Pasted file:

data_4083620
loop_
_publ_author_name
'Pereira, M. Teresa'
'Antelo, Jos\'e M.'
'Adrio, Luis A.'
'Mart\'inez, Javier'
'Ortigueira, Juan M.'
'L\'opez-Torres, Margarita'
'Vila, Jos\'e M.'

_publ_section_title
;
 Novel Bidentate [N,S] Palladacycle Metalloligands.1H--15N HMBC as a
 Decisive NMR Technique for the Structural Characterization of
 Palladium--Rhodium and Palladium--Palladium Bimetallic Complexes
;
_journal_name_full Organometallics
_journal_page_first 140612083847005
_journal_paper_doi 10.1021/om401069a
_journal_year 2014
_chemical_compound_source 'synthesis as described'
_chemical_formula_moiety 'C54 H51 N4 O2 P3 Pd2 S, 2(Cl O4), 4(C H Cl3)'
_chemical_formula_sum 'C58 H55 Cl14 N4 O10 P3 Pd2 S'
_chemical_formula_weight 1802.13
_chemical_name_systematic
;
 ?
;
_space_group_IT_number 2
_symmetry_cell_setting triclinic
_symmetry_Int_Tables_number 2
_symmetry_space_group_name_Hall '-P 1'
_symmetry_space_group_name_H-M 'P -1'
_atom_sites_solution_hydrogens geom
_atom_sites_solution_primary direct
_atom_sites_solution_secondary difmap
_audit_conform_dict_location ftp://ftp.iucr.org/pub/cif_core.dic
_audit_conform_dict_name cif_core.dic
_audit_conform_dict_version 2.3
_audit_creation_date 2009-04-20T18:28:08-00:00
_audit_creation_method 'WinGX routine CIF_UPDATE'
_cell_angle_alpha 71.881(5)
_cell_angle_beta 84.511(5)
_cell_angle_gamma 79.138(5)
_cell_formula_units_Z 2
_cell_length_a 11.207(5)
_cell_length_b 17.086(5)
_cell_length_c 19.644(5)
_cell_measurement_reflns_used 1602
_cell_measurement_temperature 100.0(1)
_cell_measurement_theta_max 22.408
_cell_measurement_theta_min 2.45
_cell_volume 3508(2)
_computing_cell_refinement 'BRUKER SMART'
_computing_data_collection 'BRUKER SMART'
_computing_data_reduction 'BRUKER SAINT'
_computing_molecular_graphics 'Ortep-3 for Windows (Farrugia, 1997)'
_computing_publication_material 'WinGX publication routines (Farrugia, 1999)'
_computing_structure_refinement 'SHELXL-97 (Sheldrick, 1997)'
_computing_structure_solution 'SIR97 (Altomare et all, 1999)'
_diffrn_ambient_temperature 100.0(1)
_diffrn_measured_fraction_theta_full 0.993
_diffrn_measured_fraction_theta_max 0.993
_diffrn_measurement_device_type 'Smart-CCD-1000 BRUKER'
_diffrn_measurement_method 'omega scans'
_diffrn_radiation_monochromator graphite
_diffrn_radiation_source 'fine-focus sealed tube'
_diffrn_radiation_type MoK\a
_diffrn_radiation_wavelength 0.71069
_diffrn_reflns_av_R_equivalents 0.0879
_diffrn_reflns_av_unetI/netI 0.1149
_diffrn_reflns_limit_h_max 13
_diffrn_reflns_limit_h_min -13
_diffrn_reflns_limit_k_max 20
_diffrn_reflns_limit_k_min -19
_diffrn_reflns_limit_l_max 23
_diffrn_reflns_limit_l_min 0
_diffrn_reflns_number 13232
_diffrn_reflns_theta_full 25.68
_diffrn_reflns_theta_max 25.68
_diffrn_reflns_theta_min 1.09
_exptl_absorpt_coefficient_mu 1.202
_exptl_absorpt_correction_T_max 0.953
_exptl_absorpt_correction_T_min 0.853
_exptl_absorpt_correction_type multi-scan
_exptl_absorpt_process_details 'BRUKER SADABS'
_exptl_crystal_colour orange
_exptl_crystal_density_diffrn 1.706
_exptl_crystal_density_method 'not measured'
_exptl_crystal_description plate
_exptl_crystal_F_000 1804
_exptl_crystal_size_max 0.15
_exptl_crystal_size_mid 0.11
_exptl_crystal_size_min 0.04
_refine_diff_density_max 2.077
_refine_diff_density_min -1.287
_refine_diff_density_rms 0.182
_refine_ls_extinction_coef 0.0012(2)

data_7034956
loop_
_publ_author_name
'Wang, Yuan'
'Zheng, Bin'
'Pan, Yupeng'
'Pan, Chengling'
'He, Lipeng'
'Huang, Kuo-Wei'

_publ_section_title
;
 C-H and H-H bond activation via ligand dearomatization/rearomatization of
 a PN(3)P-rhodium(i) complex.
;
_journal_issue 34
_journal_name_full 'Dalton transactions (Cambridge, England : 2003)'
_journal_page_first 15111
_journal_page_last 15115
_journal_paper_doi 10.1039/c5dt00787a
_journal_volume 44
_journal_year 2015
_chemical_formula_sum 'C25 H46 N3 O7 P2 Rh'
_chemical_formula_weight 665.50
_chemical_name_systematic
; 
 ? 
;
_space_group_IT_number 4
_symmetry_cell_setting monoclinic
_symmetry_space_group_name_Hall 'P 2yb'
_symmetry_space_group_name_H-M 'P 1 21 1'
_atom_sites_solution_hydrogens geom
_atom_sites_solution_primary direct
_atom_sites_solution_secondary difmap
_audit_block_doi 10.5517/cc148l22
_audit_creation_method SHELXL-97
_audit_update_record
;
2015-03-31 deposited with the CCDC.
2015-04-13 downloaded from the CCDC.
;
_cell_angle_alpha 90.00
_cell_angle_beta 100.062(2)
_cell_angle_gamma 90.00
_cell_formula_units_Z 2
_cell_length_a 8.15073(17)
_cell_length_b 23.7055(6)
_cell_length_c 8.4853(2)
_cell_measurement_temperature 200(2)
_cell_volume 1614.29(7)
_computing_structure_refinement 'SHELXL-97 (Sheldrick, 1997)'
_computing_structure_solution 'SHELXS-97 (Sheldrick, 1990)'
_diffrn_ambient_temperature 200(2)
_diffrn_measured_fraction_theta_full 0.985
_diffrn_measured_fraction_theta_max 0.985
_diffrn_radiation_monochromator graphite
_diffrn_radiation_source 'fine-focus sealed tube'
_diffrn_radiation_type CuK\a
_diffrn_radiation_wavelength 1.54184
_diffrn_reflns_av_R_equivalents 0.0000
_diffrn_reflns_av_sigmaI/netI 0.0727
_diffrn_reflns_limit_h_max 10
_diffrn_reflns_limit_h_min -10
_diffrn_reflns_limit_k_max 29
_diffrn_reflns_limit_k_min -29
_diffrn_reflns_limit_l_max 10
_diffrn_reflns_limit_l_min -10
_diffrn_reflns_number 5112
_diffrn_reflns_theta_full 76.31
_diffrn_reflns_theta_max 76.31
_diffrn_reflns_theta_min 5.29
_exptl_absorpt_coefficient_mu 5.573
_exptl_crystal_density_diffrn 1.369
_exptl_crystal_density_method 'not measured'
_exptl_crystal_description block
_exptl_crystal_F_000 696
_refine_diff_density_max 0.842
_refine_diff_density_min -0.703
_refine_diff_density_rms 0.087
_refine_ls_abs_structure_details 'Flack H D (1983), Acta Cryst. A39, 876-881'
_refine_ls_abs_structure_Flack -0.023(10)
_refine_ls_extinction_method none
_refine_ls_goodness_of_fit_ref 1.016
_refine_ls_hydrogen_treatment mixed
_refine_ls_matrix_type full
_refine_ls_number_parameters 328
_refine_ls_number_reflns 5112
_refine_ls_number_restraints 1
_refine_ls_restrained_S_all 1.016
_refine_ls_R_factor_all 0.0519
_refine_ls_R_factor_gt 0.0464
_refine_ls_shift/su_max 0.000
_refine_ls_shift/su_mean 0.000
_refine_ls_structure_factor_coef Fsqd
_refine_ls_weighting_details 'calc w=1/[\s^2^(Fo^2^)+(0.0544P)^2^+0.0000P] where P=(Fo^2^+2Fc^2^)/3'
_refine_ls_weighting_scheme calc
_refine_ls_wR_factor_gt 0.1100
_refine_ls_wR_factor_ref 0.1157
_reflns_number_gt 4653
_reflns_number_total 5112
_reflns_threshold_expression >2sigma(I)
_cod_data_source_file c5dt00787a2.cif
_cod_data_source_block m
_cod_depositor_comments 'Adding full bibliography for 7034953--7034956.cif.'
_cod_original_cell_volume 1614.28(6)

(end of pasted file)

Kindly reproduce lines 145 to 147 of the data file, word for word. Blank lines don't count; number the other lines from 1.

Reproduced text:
_cell_length_b 23.7055(6)
_cell_length_c 8.4853(2)
_cell_measurement_temperature 200(2)